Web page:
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Extension advice: Is that a weed? Well, that depends
Richard Evans
Richard Evans is UGA Extension Service agent in Bryan County.

I am sometimes shown a plant and asked, “Is this a weed?” The answer depends on your perspective.

A weed is just a plant that we do not want growing where it is. It is out of place, useless, harmful or unattractive and undesirable where it is. Some plants are almost always weeds — like crabgrass and nut sedge. No one wants crabgrass or nut sedge in their lawn.

However, these two plants can make good wildlife food. The hunter or birder would perhaps like to have this in the field behind their house. It all depends on where the plant is located.

Even good plants can become weeds. Bermuda grass makes a great lawn, but once it grows into the flower bed – it’s a weed. It may be only a few inches between your lawn and your flower bed. The difference of a few inches in where a plant is located can make the difference between it being a weed or a “good plant.”

What about this small weed with the seeds on the bottom of the leaves? This plant is called niruri, chamberbitter or Phyllanthus. There are two types. One has smaller leaflets than the other. They look like little mimosa trees with compound leaves and lots of little leaflets. The seeds grow directly on the bottom of the leaves.

This weed is small, but hard to control. The seeds require light to germinate. Keep a thick mulch around your plants so the seed will not come up. If the niruri is still coming up in mulched beds, the mulch may be too thin or not evenly spread. Sunlight is somehow getting to the soil. Make sure the mulch is evenly spread and is 2-4 inches deep.

Once it comes up in a bed, pull it up or spray it with Round Up. Keep Round Up off all desirable plants and do not soak the soil with the chemical.

In the lawn, the best weed control is a healthy lawn. Find out what kind of grass you have and care for it properly. Every lawn grass has its own specific care requirements.

If chamberbitter is a problem in the lawn, you can use one or both of these two approaches. Prevent niruri with applications of atrazine in mid-February and again 45 days later. The latter application will be important in late season weed control. Do not use atrazine on green Bermuda lawns.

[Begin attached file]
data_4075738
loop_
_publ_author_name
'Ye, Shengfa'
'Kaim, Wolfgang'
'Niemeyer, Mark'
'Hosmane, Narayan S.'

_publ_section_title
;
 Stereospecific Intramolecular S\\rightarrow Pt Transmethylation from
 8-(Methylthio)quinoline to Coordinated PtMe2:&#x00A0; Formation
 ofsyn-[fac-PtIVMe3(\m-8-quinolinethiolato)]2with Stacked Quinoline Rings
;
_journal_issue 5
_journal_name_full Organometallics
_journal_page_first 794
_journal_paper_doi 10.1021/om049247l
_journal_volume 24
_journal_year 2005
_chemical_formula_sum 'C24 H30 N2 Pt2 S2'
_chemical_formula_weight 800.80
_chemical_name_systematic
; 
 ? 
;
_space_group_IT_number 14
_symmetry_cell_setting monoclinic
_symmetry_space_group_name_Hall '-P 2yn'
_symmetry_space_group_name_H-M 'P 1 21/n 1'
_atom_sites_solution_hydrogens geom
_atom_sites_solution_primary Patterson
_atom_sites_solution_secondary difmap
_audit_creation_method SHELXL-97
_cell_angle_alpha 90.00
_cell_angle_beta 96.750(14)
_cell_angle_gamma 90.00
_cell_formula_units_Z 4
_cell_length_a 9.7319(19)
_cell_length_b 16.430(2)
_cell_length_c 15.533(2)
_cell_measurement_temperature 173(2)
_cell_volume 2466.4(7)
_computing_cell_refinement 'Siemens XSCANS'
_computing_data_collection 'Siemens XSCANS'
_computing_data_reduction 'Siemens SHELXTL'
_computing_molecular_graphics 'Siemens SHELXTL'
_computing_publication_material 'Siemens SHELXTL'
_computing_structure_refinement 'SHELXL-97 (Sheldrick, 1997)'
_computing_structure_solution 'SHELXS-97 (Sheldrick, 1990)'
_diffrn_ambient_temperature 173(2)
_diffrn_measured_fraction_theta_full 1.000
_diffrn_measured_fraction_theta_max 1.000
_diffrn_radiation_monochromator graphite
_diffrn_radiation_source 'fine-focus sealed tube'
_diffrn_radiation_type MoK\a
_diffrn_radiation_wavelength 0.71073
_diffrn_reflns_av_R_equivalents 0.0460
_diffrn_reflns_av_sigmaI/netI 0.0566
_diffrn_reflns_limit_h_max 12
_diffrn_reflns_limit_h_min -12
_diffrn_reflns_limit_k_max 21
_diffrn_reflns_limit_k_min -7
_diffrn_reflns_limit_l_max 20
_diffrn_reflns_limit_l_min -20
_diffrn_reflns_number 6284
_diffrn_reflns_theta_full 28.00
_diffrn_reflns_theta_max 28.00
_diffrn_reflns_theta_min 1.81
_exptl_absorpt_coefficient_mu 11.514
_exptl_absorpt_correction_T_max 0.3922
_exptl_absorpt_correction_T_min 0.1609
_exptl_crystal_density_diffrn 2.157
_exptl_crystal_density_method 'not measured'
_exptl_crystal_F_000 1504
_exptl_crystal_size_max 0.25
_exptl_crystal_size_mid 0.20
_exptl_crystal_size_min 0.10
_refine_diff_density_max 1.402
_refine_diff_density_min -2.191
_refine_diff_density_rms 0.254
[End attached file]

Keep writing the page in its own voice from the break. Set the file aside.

Once the weed comes up, use Weed Be Gon, 33 Plus, Trimec or other similar herbicide mixes to kill it. It may take more than one application. Read and follow all label directions when using any pesticide.

“Can I still kill poison ivy and kudzu now?” you ask. There are several perennial plants that can be weeds. These include kudzu, poison ivy, bamboo, wisteria and several of the trees. The term perennial means that the plant lives year to year and does not have to be replanted.

Perennials store food in their roots, trunk and stems. This is what they use to begin growth the next year. This makes them very hard to control because any method we use must deal with this stored energy and ability to re-grow.

Typically I recommend cutting the plant off as low as possible. To slow re-growth, you can paint the freshly cut stump with an herbicide like Brush Be Gon or Round Up. Contact us for specific details on mixing the herbicide for this special use. You can also spray the top of the plant to kill it. For woody plants we often use Brush Be Gon.

No matter the method you use to control the weed, the key is persistence. You must re-treat the weed whenever it re-grows. Check it every four weeks and re-cut or retreat the weed. Keep doing this and you should finally kill the plant. Be patient. This may take years.

To kill crabgrass in a lawn, use Poast, Vantage or other chemicals that also contain sethoxydim on centipede lawns. Use MSMS on Bermuda and zoysia lawns. Do not use these on lawns that are not listed on the label.

For more information, call the Bryan County Extension Office at 912-653-2231 or email us at

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